Date: April 19, 2001 Contacts: Saira Moini, Media Relations Officer Kathi McMullin, Media Relations Assistant (202) 334-2138; e-mail <firstname.lastname@example.org>
FOR IMMEDIATE RELEASE
New Review Suggests Possible Association Between Agent Orange and Form of Childhood Leukemia
WASHINGTON -- New evidence supports the possibility of an association between chemicals used in herbicides during the Vietnam War and the development of a form of leukemia in veterans' children, but it stops short of establishing a direct connection, says a new report from the Institute of Medicine (IOM) of the National Academies. The report is the latest in a series examining the impact of Agent Orange on human health.
Using the most recent scientific data, the committee that wrote the report evaluated whether veterans' exposure to the chemical defoliant Agent Orange and other herbicides used in Vietnam, some of which contained dioxin, is linked with the development of several types of cancer and other health problems in veterans and their children. The evaluation revealed new "limited or suggestive" evidence of an association with acute myelogenous leukemia (AML) in veterans' children, but the finding is not conclusive. Previous IOM reports found "inadequate or insufficient" evidence to determine whether a link existed for AML or other cancers in the children of veterans.
Leukemia is the most common type of childhood cancer. Acute myelogenous leukemia is a rapidly spreading form that originates in certain bone marrow cells. The disease accounts for about 8 percent of all childhood cancers. Little is known about what causes such diseases in children, how parental chemical exposures affect their offspring, or potential environmental risk factors for kids, the report notes.
"No firm evidence links exposure to the herbicides with most childhood cancers, but new research does suggest that some kind of connection exists between AML in children and their fathers' military service in Vietnam or Cambodia," said committee chair Irva Hertz-Picciotto, professor of epidemiology, University of North Carolina, Chapel Hill. "Additional studies are needed to shed more light on the issue."
Classifying evidence as "limited or suggestive" means that while there is evidence suggestive of an association between exposure and disease, it is not conclusive enough to say definitively that chance or other factors did not influence the results of the studies that were evaluated, or that the studies have isolated all of the variables that could have affected the outcome. A classification of "inadequate or insufficient" indicates that available studies lack the scientific rigor, consistency, or statistical power necessary to draw even tentative conclusions.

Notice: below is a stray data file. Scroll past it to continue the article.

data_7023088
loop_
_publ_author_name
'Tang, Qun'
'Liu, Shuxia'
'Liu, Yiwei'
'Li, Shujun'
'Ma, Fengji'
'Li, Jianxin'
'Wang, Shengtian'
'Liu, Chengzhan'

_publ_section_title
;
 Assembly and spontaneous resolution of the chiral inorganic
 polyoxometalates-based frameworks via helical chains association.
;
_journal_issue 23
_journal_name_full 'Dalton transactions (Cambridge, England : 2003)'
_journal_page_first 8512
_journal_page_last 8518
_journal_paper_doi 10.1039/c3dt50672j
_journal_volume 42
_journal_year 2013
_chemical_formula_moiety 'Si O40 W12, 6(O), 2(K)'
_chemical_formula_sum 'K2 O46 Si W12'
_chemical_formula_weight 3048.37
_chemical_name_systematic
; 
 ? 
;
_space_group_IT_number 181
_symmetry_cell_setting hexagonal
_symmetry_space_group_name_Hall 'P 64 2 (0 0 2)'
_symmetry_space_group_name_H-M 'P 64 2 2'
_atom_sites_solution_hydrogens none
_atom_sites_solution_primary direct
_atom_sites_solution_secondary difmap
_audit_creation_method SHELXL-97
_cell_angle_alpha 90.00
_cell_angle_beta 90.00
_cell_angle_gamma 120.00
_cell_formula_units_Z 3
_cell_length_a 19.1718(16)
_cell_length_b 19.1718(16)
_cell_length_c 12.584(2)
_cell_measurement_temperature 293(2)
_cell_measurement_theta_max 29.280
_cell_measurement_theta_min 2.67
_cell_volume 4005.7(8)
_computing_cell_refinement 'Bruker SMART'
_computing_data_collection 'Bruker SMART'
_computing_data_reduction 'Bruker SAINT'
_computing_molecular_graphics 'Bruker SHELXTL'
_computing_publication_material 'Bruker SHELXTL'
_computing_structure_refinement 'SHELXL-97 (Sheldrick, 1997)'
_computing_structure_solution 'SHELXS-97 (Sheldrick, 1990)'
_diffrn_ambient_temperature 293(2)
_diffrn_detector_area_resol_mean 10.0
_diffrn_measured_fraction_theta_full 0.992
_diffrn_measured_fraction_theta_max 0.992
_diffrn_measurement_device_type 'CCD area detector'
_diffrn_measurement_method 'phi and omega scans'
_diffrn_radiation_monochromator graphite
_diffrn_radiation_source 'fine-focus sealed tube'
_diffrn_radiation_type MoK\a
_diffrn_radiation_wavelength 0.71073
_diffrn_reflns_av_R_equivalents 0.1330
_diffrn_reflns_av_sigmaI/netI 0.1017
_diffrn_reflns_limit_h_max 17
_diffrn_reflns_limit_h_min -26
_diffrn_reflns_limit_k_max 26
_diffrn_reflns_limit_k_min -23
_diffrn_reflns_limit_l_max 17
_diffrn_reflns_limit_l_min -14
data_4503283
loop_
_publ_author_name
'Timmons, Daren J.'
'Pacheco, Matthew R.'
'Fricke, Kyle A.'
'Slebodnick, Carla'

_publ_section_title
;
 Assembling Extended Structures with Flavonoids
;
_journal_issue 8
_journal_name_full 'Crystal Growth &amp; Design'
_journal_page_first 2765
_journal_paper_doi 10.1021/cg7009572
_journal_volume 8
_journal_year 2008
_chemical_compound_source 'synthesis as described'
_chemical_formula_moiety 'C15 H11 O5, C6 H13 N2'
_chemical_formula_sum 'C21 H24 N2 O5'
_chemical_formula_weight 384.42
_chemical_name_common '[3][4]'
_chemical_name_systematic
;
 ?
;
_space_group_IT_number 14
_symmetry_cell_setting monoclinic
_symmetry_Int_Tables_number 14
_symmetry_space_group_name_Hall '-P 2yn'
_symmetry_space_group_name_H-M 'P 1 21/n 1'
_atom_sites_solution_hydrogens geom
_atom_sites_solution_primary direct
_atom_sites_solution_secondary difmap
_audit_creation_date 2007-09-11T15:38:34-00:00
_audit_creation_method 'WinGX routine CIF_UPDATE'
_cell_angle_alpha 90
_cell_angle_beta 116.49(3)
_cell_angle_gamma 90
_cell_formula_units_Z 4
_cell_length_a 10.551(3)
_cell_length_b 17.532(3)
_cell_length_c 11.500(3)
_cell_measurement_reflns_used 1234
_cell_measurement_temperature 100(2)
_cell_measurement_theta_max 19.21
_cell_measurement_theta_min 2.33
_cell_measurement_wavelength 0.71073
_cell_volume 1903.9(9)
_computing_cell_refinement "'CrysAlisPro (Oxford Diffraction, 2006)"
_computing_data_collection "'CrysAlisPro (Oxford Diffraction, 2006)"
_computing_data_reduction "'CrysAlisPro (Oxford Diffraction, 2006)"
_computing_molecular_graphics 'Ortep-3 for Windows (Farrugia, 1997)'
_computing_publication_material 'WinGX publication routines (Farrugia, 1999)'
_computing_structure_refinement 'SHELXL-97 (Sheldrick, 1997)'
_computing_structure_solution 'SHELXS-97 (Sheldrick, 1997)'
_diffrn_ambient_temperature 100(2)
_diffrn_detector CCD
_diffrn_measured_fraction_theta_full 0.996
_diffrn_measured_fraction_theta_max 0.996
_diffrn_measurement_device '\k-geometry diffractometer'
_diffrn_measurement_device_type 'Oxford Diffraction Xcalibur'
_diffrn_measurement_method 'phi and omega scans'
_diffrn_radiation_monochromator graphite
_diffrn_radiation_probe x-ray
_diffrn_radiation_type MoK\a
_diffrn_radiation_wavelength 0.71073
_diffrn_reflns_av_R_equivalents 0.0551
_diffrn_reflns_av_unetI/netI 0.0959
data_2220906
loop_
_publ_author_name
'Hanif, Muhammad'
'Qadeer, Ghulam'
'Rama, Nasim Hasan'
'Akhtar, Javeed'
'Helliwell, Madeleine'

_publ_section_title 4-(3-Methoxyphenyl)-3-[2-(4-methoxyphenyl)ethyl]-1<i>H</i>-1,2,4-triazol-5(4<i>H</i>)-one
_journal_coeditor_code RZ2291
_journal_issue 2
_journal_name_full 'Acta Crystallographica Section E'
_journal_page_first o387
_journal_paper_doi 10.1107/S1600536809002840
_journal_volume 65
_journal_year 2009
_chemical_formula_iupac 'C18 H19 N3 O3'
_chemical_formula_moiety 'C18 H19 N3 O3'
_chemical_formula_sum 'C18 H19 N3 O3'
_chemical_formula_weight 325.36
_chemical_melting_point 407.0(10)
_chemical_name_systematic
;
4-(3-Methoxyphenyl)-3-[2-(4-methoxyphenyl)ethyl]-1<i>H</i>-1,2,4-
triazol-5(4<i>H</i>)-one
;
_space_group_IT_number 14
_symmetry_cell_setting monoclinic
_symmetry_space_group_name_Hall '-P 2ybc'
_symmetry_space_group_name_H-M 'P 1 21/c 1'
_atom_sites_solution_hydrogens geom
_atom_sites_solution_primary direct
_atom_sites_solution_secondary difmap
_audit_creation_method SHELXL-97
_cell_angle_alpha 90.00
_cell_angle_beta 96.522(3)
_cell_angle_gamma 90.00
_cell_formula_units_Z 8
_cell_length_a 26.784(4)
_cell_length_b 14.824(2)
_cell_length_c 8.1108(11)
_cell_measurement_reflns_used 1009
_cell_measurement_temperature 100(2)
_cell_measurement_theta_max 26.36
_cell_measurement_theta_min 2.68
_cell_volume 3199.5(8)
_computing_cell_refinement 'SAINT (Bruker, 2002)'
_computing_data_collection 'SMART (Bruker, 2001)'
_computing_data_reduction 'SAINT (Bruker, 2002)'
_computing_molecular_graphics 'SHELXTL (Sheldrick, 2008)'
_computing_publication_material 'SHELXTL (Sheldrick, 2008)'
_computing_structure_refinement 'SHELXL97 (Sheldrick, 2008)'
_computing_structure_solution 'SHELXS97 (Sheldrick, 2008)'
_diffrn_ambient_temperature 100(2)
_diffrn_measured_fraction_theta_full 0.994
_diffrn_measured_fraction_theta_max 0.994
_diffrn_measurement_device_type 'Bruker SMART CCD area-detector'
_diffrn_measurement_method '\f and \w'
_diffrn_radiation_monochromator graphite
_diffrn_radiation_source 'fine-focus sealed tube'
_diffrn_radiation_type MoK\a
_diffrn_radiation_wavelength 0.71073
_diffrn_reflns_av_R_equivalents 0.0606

The ability of researchers to pinpoint the health risks faced by veterans is hampered by inadequate information about exposure levels of troops in Vietnam. Some of the evidence reviewed by the committee came from evaluations of U.S. Air Force and Army troops who worked with herbicides. Most information, however, was from studies of civilians who were exposed to herbicides on the job or in industrial accidents. Although most veterans probably experienced lower levels of exposure than people who worked with the chemicals over long periods in occupational or agricultural settings, it is difficult to say precisely which troops may have been exposed to higher levels.
A review of current literature, which included two major studies published last year, supported the new finding about AML, the committee said. Although the two key studies lacked direct measures of exposure, the research was persuasive for several reasons. For example, both studies were conducted with Vietnam veterans, and the associations were specifically with AML -- and not other forms of childhood leukemia. In addition, the strongest link was seen in children diagnosed at the youngest ages, a pattern that suggests that the cause of a disease stems from a parent. A third study found that the development of AML was more likely in the children of men who used pesticides or herbicides in their work.